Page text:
Sierra’s forests under siege by lawsuits |

Sierra’s forests under siege by lawsuits

California’s forests are under attack, with lawsuits the lethal weapons being brandished.

While more than 8 million California acres face catastrophic fire risks according to the USDA Forest Service, activists, and now the state Attorney General, are again filing lawsuits to halt the care and restoration of our forests.

Some Californians have come to equate caring for forests with leaving them alone. Doing so ignores the dangerous fuel accumulations that now plague our forests. It also dooms California to a repeated cycle of monster fires, deadly mudslides, and devastated communities.

Misguided shortsightedness now poses an immediate threat to some of California’s most cherished forestland Ð the Giant Sequoia National Monument and the Sierra Nevada.

In both cases, the Forest Service has developed management plans based on recommendations from wildlife biologists, fisheries experts, fire ecologists, hydrologists, resource scientists and professional foresters. In both cases, lawyers dismiss those efforts, claiming too much logging and so-called gifts to industry.

There is no doubt these forests are overcrowded, nor that overcrowding can lead to devastating forest health and fire hazard problems. Conditions similar to those in Southern California’s forests before they succumbed to beetles and flames are increasingly appearing throughout the Sierra Nevada and Lake Tahoe basin.

In summer 2002, the McNally Fire burned more than 150,000 acres in the Giant Sequoia National Monument, Sequoia National Forest, and Inyo National Forest. The flames came within one mile of the Packsaddle Grove of giant sequoia.

Since then, precious little has been done to reduce the fire risk in the area and none of the land has been reforested. Forests continue to grow overcrowded while lawsuits are filed. The Forest Service now estimates that it spends 40 percent of its time defending itself in court rather than caring for forests.

Leaving forests alone doesn’t work. Southern California’s horrific fires make clear what professional foresters have known for years: forests need management to be safe and productive. Spot thinning of small trees by itself will not make forests robust or communities safe. If Californians want healthy forests, the focus must be on long-term sustainability.

Sustaining forests requires accommodating ecological and social concerns. Water and air quality, flora and fauna, harvesting and replanting must all be considered in a well-managed balance.

There is also an economic component to keeping forests healthy. In July 2003, the Scientific Advisory Board to the Giant Sequoia National Monument on which I served, unanimously acknowledged this fact when it noted that: “Loss of a local market for timber reduces options for ecological restoration and fire hazard reduction.”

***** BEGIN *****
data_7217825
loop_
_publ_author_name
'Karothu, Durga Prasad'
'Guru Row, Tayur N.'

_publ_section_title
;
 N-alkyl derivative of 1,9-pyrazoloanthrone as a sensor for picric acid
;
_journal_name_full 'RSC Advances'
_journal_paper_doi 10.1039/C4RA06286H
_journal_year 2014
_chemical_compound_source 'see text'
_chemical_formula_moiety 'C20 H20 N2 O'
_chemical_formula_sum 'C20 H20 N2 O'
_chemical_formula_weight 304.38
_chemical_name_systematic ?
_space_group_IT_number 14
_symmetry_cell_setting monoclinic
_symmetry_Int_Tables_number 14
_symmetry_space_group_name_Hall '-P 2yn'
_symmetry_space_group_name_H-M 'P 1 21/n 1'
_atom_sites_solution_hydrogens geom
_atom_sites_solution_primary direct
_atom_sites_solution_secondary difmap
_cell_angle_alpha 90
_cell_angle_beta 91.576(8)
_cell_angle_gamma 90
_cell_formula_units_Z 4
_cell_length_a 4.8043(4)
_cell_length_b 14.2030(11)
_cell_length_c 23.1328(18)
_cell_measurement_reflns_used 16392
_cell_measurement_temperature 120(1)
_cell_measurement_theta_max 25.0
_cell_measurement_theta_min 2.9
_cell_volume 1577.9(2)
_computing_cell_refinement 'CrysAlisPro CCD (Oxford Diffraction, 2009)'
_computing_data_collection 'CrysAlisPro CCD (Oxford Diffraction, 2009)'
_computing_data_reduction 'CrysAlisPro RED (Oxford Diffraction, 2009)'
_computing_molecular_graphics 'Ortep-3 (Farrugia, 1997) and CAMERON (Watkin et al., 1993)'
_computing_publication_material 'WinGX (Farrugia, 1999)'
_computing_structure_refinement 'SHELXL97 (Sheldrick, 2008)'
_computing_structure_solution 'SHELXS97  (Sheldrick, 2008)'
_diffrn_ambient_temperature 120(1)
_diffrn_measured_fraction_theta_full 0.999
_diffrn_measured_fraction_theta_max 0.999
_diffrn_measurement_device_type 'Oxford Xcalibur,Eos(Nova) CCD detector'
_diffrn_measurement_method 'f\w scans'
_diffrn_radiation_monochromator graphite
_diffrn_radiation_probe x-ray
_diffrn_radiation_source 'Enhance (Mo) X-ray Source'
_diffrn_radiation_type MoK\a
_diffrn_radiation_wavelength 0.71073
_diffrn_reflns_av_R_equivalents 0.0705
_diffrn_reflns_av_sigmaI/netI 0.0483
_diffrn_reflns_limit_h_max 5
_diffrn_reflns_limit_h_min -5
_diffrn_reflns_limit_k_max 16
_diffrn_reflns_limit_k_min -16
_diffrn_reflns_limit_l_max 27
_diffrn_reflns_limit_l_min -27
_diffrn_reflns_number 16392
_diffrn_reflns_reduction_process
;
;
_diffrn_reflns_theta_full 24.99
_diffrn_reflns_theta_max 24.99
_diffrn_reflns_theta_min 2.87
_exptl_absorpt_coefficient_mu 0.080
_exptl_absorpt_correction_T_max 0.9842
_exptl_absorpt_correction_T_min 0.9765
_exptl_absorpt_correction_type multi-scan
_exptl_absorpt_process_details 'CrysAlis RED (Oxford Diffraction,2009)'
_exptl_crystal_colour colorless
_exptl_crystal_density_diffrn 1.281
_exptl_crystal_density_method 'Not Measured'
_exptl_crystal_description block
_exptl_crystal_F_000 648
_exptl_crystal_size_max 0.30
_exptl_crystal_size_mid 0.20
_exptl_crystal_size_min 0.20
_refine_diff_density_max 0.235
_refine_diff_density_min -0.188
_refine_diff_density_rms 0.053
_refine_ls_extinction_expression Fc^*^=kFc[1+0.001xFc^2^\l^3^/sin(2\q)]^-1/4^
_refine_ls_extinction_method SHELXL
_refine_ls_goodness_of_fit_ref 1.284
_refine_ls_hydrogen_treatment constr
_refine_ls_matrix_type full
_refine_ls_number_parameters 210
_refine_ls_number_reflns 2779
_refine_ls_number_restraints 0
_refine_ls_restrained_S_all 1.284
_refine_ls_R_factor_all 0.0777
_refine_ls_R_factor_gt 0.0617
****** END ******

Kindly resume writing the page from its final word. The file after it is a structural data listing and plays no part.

The Clinton administration, incidentally, staffed the Advisory Board with a cross-section of experts to “provide scientific guidance during the development of the initial management plan.” Yet despite the Board’s 27 unanimous “Advisories” being integrated into the Environmental Impact Statement, the management plan is still tied-up in court.

Public safety and forest restoration are the drivers behind planned harvesting in the Sierra Nevada and Giant Sequoia National Monument. Those plans call for reducing fire risk using the people with the skills and equipment necessary Ð professional foresters, loggers, and the specialists they rely on. Plan opponents must one day realize harvesting is only one small aspect of forest management, and allow those trained to care for forests to bring them back to health.

The lawsuits over the Giant Sequoia National Monument and Sierra Nevada forest management plans should be rebuffed and those plans implemented without delay. Many ecosystems that depend on low-intensity fire must be treated mechanically before fire enters the system with catastrophic results. With current fuel loads in the Monument and Sierra, majestic natural treasures will be lost if we leave the forest alone.

Only through sustainable forestry can California’s forests be restored to grandeur. Only by caring for the magnificent resources with which we have been entrusted can we ensure that forests stand tall for generations to enjoy.


Douglas D. Piirto holds a Ph.D. from UC-Berkeley and is a professor of forestry and department head at California Polytechnic State University, San Luis Obispo. He served on the Scientific Advisory Board to the Giant Sequoia National Monument, is chairman of the Southern California Society of American Foresters, and is a registered professional forester.

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